Opening Cross: The ’Center of the Data Universe


The old chestnut is Equinix’s CH4 datacenter at 350 East Cermak Road in Chicago, which in the last week has seen a flurry of activity—especially around access to Nasdaq-owned Treasury bond platform eSpeed. Both network provider CFN Services and Nasdaq will make eSpeed data available in the datacenter, to make it faster, easier, and cheaper for Chicago-based traders to trade eSpeed’s cash bond market against Treasury futures contracts listed on CME Group.

CFN will make the data available via its Alpha Platform managed data infrastructure and its UltraFast Market Data microwave network both to 350 East Cermak, where CME Group maintains a point of presence for access to its markets, and to CME’s own co-location center in Aurora, Illinois, where the exchange hosts the bulk of its technology. Meanwhile, Nasdaq is creating a point of presence at 350 East Cermak for access to data from eSpeed and the exchange’s other equities and options markets, as well as a disaster recovery site to replace eSpeed’s existing DR site in Rochelle Park, NJ—30 miles from Nasdaq’s main datacenter in Carteret, NJ. By providing fiber connectivity between NJ and Chicago leased from third-party network providers, Nasdaq will eliminate the need for Chicago firms to lease their own primary and backup lines.

The focus on CH4 creates an interesting dynamic between vendor-operated co-lo/proximity hosting centers and exchange-owned facilities, such as CME’s Aurora site or the New York Stock Exchange’s datacenter in Mahwah, NJ. Before the construction of CME’s Aurora facility, CH4 was the place to be in Chicago, offering cross-connect access to just about anything. But when Aurora went live, those requiring lowest-latency connectivity to CME took space in the new co-lo center. Now, with fewer firms willing to make the investment required to achieve ultra-low latency, might we see some settle for being “fast enough” in CH4, and perhaps see greater consolidation around these exchange-neutral sites, in the same way that Equinix’s NY4 datacenter has become the de facto liquidity center for New York trading (to the extent that Equinix built its NY5 site right next door to add extra capacity to the site)? Or as in Tokyo, where to meet demand for more capacity, Equinix now plans a fifth datacenter in the city, close to its existing TY3 datacenter.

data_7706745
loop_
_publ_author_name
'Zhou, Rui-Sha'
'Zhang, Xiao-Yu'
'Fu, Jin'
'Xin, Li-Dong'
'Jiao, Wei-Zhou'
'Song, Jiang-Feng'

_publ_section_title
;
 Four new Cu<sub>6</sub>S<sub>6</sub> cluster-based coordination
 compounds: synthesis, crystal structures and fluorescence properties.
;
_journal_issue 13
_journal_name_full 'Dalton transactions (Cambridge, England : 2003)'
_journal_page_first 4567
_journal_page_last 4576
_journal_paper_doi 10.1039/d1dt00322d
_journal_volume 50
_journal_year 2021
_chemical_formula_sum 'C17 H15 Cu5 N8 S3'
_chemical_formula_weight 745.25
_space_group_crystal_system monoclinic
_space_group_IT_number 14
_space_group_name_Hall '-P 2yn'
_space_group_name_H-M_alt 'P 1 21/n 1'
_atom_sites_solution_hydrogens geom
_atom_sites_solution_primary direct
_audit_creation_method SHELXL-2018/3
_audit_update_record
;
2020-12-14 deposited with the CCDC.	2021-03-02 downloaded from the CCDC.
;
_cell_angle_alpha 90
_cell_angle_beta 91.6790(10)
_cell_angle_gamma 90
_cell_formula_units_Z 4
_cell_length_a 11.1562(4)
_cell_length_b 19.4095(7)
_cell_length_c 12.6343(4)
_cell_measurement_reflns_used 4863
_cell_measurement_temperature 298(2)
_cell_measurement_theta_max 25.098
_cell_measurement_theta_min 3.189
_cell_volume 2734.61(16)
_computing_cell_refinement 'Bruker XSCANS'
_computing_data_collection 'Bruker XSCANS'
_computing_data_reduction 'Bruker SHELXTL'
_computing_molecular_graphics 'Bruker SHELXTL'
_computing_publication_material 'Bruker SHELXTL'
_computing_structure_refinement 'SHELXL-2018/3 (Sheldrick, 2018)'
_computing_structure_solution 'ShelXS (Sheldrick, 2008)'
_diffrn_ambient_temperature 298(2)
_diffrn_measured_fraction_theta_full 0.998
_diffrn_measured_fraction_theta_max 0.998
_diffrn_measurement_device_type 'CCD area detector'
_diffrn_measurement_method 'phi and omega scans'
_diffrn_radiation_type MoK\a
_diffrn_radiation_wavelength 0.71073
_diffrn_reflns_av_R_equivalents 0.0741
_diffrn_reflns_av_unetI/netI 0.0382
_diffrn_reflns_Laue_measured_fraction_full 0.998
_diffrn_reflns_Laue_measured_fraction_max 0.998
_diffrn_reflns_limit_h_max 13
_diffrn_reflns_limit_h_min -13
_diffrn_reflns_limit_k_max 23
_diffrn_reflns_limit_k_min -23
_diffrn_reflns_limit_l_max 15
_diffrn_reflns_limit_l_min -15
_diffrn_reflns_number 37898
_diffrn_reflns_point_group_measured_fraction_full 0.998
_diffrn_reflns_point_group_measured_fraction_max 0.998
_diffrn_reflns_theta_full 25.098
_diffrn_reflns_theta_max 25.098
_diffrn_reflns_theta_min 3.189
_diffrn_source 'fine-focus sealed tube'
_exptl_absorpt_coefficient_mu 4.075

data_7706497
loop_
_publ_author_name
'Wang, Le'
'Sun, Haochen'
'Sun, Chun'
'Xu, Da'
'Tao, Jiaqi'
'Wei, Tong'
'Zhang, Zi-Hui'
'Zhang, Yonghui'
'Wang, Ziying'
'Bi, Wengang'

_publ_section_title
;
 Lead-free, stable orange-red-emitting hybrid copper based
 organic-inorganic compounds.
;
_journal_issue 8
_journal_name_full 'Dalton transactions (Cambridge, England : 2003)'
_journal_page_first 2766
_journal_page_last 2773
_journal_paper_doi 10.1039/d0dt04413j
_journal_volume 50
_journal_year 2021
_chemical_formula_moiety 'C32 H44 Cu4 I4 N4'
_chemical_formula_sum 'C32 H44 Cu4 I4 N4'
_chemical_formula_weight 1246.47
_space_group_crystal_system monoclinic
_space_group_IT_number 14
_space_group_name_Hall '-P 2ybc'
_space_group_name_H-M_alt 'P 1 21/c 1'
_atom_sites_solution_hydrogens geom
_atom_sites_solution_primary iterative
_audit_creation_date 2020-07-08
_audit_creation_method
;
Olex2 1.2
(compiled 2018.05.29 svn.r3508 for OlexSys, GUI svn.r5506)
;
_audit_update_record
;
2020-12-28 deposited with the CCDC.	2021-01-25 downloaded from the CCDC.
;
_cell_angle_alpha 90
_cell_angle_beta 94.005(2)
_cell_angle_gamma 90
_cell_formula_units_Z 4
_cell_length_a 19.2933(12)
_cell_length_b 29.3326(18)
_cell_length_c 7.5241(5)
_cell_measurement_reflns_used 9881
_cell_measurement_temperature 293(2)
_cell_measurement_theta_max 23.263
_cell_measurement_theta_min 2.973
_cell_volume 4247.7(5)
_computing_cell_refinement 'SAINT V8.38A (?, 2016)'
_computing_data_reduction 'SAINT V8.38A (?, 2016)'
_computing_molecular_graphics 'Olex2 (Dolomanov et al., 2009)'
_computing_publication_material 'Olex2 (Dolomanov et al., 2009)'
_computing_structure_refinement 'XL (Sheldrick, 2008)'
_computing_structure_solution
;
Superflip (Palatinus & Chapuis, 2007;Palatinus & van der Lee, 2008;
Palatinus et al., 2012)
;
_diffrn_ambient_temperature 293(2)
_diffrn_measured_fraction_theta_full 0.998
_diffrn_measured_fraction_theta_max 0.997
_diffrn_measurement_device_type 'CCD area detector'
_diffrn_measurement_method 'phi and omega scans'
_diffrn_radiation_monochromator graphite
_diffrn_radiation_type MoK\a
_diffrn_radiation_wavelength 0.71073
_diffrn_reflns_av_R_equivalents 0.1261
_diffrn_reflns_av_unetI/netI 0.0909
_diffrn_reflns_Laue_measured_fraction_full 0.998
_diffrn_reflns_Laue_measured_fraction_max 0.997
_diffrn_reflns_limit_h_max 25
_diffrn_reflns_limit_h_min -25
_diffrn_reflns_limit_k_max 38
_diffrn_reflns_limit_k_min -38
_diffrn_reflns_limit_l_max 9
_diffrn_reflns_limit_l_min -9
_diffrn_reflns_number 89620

Until the trend fully plays out, we’re likely to see a trend of hybrid strategies, where market participants take space in both types of center until a clear tipping point emerges. For example, while the Australian Securities Exchange has just set up a point of presence in CME’s co-location center to make it easier for North American firms to access its markets, some vendors are hedging their bets by setting up shop in both facilities. Low-latency data and trading infrastructure provider Fixnetix has just announced plans to offer co-located IT services in 350 East Cermak in addition to its existing presence in CME Group’s Aurora facility, while the Continuum infrastructure business of Denver, Colo.-based data, analytics and trading technology vendor CQG has begun making data from the Tokyo Commodity Exchange available to traders hosted in both datacenters, using the same format as CME data.

Much as the advent of low-latency algorithmic trading prompted firms to move trading and data infrastructures into third-party datacenters, it may take another seismic shift in trading practices to decide which model will be successful in the future. Until then, exchanges and datacenter providers will just have to share the limelight.

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